One of the first items to tackle for this project (and in my opinion, should be for all projects) were creating the wireframes. To do this, I first needed an understanding of what the applications goals were. I sat with the owner and nailed down the business requirements and functional specifications.
During the initial phase of development we were working with an outsourced team, of which were all remote. Clearly written requirements, specifications, detailed wireframes and a functional prototype were paramount to the success of the application.
The application is made up of sections. Upon login the user would go to his dashboard. From there the user could then go to any parent section of the site in one click along with the ability to go to “create new” reports, gauges, and datasets via their respected builder. In addition, the user settings were an important part of the build. Users needed to have the ability to invite other team members, share reports with each other and not so common actions like update their billing terms.
IT ALL STARTS AT THE DASHBOARD
As is the case with most dashboards, users should be able to get vital information and be able to easily launch tasks from the dashboard. BrightGauge’s dashboard is no different. When I started this project I had a blank slate to design. Based on user and industry research that I conducted I was able to drill in to the data that was most valuable to our users.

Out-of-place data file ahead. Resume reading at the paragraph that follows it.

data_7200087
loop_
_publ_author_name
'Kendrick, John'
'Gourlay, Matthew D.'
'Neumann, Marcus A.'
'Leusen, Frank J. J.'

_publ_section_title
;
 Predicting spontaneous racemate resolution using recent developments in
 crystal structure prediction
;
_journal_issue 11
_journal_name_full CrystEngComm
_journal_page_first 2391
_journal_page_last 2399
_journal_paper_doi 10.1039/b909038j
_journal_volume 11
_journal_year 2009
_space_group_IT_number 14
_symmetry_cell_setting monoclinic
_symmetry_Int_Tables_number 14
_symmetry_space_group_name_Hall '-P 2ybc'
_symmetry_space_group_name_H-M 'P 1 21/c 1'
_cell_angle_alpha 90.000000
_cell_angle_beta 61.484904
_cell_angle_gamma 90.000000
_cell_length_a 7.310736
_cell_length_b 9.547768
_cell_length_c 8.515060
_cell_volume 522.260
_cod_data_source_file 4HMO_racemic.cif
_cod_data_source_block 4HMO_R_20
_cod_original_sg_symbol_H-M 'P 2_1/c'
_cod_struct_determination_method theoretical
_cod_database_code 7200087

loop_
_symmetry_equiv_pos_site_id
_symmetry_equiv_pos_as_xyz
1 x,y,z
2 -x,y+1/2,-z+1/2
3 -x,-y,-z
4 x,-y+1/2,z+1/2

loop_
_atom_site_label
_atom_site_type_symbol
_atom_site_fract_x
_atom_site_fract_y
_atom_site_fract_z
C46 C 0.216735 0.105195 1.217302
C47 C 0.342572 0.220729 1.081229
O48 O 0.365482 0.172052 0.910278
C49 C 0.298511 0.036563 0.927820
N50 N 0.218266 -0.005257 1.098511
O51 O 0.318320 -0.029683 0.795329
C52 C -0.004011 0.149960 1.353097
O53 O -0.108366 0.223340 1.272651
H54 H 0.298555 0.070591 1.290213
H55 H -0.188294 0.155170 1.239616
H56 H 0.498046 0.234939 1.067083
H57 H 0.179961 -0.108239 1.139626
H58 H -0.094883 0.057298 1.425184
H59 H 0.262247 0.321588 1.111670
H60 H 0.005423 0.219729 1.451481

Widgetized, customizable, dynamically populated with easy action buttons
Top level view of all of the MSP’s clients with prominent health score card rating
Dashboard view for each particular client with important data displayed
We wanted to make sure the MSP always had a way to back out of an action
Allows the MSP to only show the gauges they want to show
The MSP needed to be able to manage their BrightGauge administratively.
An easy way for BrightGauge to tell the MSP their connectivity was down
This is the internal CMS for all client files, and all files for all clients.
I wanted the MSP to be able to brand their portal to have their look and feel
Allow the MSP to add/edit/delete team members and set their permissions
My typical process upon starting any new project would have been user research. As I mentioned above, there was already a beta version of the tool that met the needs of the application, but there were a lot of pieces that needed refinement. So I began with the users first step, Sign-up & Onboarding.